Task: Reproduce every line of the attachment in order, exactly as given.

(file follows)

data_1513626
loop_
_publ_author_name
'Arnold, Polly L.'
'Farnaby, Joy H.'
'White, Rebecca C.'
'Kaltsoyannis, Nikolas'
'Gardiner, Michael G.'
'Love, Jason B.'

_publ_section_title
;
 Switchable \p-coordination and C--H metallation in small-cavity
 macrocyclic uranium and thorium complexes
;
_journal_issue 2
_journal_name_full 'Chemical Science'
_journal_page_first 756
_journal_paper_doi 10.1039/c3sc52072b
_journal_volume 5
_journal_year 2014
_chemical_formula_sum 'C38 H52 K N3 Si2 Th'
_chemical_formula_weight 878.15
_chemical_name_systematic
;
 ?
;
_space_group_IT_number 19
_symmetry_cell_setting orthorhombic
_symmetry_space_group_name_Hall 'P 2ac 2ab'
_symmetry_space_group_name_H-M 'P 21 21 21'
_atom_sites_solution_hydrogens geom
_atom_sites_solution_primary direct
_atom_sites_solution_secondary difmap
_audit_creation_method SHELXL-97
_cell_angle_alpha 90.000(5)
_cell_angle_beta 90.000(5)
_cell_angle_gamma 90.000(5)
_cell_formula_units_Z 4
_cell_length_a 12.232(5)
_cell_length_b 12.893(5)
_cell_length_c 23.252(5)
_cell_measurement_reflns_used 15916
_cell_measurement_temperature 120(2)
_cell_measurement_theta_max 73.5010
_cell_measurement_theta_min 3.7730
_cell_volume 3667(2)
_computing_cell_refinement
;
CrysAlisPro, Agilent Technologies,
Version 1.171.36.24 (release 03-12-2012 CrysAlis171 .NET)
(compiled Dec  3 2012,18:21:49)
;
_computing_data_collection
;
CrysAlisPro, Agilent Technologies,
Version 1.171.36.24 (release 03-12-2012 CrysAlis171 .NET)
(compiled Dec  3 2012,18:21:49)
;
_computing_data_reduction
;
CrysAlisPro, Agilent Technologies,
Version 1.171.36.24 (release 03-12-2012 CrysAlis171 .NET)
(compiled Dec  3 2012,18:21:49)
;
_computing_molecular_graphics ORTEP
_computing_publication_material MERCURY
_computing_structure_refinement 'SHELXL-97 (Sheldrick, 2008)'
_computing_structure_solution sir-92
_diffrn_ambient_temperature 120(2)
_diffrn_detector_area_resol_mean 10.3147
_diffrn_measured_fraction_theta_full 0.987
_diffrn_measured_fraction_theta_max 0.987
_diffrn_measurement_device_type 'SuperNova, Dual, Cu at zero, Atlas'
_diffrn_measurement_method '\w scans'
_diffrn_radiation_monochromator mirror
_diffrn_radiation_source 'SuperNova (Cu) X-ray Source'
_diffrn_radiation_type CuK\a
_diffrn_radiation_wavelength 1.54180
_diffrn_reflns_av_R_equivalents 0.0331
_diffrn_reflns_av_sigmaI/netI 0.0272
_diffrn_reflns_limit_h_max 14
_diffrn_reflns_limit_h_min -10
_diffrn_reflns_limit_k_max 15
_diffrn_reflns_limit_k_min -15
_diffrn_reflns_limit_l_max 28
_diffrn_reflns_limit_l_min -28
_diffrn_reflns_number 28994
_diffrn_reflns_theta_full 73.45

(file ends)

data_1513626
loop_
_publ_author_name
'Arnold, Polly L.'
'Farnaby, Joy H.'
'White, Rebecca C.'
'Kaltsoyannis, Nikolas'
'Gardiner, Michael G.'
'Love, Jason B.'

_publ_section_title
;
 Switchable \p-coordination and C--H metallation in small-cavity
 macrocyclic uranium and thorium complexes
;
_journal_issue 2
_journal_name_full 'Chemical Science'
_journal_page_first 756
_journal_paper_doi 10.1039/c3sc52072b
_journal_volume 5
_journal_year 2014
_chemical_formula_sum 'C38 H52 K N3 Si2 Th'
_chemical_formula_weight 878.15
_chemical_name_systematic
;
 ?
;
_space_group_IT_number 19
_symmetry_cell_setting orthorhombic
_symmetry_space_group_name_Hall 'P 2ac 2ab'
_symmetry_space_group_name_H-M 'P 21 21 21'
_atom_sites_solution_hydrogens geom
_atom_sites_solution_primary direct
_atom_sites_solution_secondary difmap
_audit_creation_method SHELXL-97
_cell_angle_alpha 90.000(5)
_cell_angle_beta 90.000(5)
_cell_angle_gamma 90.000(5)
_cell_formula_units_Z 4
_cell_length_a 12.232(5)
_cell_length_b 12.893(5)
_cell_length_c 23.252(5)
_cell_measurement_reflns_used 15916
_cell_measurement_temperature 120(2)
_cell_measurement_theta_max 73.5010
_cell_measurement_theta_min 3.7730
_cell_volume 3667(2)
_computing_cell_refinement
;
CrysAlisPro, Agilent Technologies,
Version 1.171.36.24 (release 03-12-2012 CrysAlis171 .NET)
(compiled Dec  3 2012,18:21:49)
;
_computing_data_collection
;
CrysAlisPro, Agilent Technologies,
Version 1.171.36.24 (release 03-12-2012 CrysAlis171 .NET)
(compiled Dec  3 2012,18:21:49)
;
_computing_data_reduction
;
CrysAlisPro, Agilent Technologies,
Version 1.171.36.24 (release 03-12-2012 CrysAlis171 .NET)
(compiled Dec  3 2012,18:21:49)
;
_computing_molecular_graphics ORTEP
_computing_publication_material MERCURY
_computing_structure_refinement 'SHELXL-97 (Sheldrick, 2008)'
_computing_structure_solution sir-92
_diffrn_ambient_temperature 120(2)
_diffrn_detector_area_resol_mean 10.3147
_diffrn_measured_fraction_theta_full 0.987
_diffrn_measured_fraction_theta_max 0.987
_diffrn_measurement_device_type 'SuperNova, Dual, Cu at zero, Atlas'
_diffrn_measurement_method '\w scans'
_diffrn_radiation_monochromator mirror
_diffrn_radiation_source 'SuperNova (Cu) X-ray Source'
_diffrn_radiation_type CuK\a
_diffrn_radiation_wavelength 1.54180
_diffrn_reflns_av_R_equivalents 0.0331
_diffrn_reflns_av_sigmaI/netI 0.0272
_diffrn_reflns_limit_h_max 14
_diffrn_reflns_limit_h_min -10
_diffrn_reflns_limit_k_max 15
_diffrn_reflns_limit_k_min -15
_diffrn_reflns_limit_l_max 28
_diffrn_reflns_limit_l_min -28
_diffrn_reflns_number 28994
_diffrn_reflns_theta_full 73.45